Tips and tricks to make vaccination easier

Alexander playing cricket. Text says "Community vaccination stories"

Alexander wanted to share his vaccination story to help people like him get vaccinated. Thank you so much, Alexander!

If you, a friend or family member is autistic and contemplating how best to get the COVID-19 vaccine, one Melbourne mother has some excellent tips and advice.

Leah Dean has recently been through the process of helping her autistic son Alexander, 12, get vaccinated and wanted to share her ideas to help other autistic people and their families.

Leah said good planning made the process run smoothly for Alexander, who is now double dosed. As autistic people all have different requirements, Leah said it was important to make a plan that suits you or your family member’s unique needs.

For Alexander, Leah started the process by creating a social script that helped Alexander make the decision to get vaccinated for himself. Social scripts are story-based strategies using images and descriptions to explain new experiences and social environments to autistic people. This included the reasons why vaccination is so important – that it will protect him and his loved ones from getting sick, and that it will mean he is doing his part to help things get back to normal.

The social script was in the form of a digital slideshow accompanied by Alexander’s favourite song that Leah played regularly to her son before as well as during his vaccination sessions. The presentation includes lots of photos of loved ones like his mother, his grandparents, friends and other family members, and images of Alexander doing the things he loves but hasn’t been able to do during the pandemic, like playing cricket.

Leah explains that a vaccination centre was not the ideal environment for Alexander to get a vaccine – they are too big and the queues, noise and crowds would have made the process stressful for him.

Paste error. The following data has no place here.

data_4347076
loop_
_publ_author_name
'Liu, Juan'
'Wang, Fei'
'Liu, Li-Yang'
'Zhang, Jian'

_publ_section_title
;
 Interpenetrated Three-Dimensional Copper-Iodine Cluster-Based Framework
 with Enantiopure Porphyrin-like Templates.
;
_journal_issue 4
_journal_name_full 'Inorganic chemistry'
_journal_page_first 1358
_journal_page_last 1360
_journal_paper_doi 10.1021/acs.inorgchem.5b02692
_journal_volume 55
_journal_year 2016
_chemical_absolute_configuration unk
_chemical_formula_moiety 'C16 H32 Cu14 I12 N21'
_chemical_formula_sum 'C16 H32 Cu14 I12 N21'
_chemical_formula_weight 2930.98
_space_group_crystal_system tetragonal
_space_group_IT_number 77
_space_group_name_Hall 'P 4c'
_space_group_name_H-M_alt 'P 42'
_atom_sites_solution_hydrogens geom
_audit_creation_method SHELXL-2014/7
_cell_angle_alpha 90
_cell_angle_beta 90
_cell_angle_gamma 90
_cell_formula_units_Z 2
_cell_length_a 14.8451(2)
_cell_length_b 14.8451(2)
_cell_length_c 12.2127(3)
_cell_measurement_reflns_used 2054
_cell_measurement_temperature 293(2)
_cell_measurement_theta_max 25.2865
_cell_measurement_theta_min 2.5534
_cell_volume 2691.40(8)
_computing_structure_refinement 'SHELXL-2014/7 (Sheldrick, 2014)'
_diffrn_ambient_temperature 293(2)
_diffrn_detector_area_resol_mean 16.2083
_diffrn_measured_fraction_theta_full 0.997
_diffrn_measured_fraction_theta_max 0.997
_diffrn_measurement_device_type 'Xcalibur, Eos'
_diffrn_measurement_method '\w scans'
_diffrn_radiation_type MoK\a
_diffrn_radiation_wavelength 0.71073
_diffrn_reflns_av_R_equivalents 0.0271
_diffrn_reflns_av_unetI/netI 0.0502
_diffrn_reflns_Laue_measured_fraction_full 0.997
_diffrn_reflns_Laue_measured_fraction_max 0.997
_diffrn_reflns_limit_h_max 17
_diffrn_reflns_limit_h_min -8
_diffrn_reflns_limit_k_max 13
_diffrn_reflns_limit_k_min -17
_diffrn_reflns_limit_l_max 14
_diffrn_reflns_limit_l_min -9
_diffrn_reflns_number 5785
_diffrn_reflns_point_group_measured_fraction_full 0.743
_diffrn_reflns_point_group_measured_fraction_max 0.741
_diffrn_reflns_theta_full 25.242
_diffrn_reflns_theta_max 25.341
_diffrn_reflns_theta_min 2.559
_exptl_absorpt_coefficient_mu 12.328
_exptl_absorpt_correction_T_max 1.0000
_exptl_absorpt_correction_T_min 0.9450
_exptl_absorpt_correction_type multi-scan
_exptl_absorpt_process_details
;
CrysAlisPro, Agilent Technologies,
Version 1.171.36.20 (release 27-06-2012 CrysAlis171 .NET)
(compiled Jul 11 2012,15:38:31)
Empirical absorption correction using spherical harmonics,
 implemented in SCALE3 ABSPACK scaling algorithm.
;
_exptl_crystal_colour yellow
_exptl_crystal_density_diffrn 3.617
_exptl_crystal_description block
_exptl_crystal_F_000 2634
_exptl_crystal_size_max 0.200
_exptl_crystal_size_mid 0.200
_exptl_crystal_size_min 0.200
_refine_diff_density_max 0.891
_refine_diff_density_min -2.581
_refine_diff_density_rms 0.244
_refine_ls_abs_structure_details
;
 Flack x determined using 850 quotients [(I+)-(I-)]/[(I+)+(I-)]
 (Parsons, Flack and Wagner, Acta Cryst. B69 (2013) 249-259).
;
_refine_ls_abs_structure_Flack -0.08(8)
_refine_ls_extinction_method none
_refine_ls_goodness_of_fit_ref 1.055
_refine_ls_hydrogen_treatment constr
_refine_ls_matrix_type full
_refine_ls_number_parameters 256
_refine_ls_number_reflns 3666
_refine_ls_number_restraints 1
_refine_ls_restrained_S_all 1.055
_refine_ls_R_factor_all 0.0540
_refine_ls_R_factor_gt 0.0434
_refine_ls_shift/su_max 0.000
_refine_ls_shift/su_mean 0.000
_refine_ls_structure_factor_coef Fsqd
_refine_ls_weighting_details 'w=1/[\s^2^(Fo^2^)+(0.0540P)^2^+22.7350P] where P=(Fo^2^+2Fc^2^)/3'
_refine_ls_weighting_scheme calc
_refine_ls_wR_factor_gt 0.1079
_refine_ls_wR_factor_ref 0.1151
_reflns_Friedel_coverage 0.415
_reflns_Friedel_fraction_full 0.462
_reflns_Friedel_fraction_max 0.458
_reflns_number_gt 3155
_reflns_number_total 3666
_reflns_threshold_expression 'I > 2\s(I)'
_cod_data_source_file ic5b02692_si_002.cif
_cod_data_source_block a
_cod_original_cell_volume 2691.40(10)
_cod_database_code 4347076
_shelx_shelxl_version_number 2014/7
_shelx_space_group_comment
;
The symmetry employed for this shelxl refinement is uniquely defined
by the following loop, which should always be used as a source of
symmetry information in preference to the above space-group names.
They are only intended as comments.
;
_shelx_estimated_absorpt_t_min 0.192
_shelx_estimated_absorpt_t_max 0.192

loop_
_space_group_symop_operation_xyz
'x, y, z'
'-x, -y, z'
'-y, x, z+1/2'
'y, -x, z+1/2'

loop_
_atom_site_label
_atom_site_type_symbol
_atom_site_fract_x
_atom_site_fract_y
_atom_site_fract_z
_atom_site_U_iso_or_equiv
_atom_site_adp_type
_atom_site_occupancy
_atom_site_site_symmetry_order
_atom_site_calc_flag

Alexander’s Disability Liaison Officer Christy suggested that a drive-through vaccination clinic might work for Alexander’s first dose. Leah agreed and they made an appointment at the Sandown centre before putting together a schedule for the vaccination day so Alexander would know exactly what was going to happen and when.

On the day, Leah helped centre staff better support Alexander by posting a sheet of information about Alexander in the car window, explaining his interests and how best to engage with him, which was a move staff said they really appreciated.

“The benefits of a drive-through centre for Alexander were many – there’s more privacy in the car, which is also a familiar environment where he feels calm,” Leah says.

“We didn’t have to stand in line with other people and there were no crowds and noise. Also, the vaccination wasn’t rushed and the staff members were very helpful.”

Leah says she made contingency plans in case the vaccination didn’t go well, deciding that they would not push through but try again another day, which took the pressure off. She also bought a numbing cream from a chemist so the vaccination would be less painful for Alexander, and he sat in the back seat of the car with his carer who reassured him during the process.

“I also put together a reward box that included games, chocolate and art supplies, which was something for him to look forward to,” Leah says.

For Alexander’s second dose, a team from community health service EACH came to the family home, which made the process even more comfortable for him with familiar surroundings and his therapy dog nearby.

Leah said she followed the same process for the second vaccination dose, including using the schedule and posting Alexander’s background information on the front door for the nurses to read before entering the home. Alexander’s second reward box included a new pair of PJs, which Leah says he is now calling his “vaccine pajamas”.

Alexander will be eligible for his COVID-19 third dose within a month and Leah said that will also be administered by EACH in their own home.

“I absolutely support making the vaccination process easier and more accessible for other families and I really hope sharing our story helps other autistic people,” Leah says.

“Sharing information and positive stories is a great way to help others get through the process as smoothly as possible.”

For COVID-19 vaccination resources, including vaccination social scripts, needle phobia resources, and how to access support, visit the Amaze Coronavirus Community Information hub or contact the Autism Connect national autism helpline on 1300 308 699.

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